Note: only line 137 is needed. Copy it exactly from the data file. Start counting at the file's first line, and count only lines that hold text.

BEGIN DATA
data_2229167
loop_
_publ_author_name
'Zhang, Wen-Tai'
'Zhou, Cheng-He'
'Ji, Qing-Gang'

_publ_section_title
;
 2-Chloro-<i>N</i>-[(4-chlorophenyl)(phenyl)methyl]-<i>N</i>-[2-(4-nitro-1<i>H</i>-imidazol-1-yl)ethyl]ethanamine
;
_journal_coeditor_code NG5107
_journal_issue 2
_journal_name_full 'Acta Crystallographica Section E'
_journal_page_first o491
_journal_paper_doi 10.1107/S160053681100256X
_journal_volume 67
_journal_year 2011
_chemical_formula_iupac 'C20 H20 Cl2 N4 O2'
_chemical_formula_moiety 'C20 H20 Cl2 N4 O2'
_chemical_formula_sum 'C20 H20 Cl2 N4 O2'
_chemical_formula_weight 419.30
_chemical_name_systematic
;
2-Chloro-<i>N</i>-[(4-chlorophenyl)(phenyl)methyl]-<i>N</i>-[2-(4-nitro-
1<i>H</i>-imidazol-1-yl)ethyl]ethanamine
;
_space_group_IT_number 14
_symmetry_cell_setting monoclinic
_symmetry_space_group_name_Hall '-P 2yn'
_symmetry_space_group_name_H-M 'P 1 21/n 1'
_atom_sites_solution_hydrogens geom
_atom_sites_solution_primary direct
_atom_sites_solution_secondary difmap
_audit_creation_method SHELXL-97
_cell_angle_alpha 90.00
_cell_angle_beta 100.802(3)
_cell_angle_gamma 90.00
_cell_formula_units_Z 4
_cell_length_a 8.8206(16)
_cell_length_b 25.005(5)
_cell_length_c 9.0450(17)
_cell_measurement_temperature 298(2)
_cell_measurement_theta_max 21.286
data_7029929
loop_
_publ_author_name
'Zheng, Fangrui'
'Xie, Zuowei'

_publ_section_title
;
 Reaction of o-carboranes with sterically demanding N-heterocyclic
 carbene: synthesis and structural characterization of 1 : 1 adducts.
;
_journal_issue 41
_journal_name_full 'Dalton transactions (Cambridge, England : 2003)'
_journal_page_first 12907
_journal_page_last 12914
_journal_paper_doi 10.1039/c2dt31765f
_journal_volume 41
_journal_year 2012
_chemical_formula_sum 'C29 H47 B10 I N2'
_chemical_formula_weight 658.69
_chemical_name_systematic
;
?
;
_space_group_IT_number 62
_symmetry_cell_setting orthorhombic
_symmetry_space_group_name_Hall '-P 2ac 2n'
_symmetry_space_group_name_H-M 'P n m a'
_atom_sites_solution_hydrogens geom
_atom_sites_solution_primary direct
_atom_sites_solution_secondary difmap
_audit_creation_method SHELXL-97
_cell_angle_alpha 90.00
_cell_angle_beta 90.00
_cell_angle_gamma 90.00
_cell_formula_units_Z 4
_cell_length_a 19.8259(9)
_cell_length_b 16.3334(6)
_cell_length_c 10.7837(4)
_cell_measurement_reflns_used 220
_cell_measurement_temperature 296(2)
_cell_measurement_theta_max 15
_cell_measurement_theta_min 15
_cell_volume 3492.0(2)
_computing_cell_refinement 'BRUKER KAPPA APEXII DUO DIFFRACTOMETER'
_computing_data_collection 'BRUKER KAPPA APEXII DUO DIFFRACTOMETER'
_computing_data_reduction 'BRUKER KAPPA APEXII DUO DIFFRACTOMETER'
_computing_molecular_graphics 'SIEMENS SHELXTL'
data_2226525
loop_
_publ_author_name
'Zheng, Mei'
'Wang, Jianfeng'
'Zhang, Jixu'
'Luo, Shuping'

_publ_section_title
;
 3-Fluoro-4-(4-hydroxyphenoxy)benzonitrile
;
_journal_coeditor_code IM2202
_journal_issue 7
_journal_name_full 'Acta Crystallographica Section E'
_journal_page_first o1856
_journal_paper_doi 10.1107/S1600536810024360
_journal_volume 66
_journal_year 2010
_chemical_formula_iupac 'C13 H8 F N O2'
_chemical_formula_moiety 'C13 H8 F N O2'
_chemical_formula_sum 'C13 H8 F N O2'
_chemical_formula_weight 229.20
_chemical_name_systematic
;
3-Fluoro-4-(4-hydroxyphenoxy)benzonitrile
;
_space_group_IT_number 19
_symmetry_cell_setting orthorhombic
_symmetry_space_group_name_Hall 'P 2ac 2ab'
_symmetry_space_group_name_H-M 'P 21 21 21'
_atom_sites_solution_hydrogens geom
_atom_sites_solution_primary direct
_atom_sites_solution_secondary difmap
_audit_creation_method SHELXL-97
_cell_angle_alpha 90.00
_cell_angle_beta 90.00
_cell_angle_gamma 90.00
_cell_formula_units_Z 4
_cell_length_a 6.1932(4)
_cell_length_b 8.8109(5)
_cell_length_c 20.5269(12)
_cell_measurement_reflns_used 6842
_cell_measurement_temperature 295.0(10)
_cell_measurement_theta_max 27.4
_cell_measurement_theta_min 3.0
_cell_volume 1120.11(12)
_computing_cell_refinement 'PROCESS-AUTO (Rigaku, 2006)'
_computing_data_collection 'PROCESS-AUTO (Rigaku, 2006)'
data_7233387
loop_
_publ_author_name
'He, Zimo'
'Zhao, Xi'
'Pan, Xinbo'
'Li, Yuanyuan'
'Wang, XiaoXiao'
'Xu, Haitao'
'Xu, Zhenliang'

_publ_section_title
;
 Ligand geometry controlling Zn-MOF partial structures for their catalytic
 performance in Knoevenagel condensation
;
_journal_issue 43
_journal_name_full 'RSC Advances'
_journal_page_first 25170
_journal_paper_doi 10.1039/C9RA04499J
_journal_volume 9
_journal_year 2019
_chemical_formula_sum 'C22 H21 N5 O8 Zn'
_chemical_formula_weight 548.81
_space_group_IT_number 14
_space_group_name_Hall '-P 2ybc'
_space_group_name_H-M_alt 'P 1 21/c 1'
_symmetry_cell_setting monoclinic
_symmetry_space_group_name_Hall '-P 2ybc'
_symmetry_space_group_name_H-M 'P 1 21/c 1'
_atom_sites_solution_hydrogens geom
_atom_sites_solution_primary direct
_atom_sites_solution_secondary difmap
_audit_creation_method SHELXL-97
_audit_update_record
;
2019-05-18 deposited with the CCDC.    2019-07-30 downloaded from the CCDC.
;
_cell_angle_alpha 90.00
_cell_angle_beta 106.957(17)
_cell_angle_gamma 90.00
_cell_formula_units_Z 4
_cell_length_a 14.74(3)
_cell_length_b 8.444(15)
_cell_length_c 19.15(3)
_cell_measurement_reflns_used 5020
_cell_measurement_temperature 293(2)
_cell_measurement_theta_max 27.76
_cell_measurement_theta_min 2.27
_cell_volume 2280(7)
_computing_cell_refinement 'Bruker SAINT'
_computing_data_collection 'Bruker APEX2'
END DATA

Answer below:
_computing_cell_refinement 'PROCESS-AUTO (Rigaku, 2006)'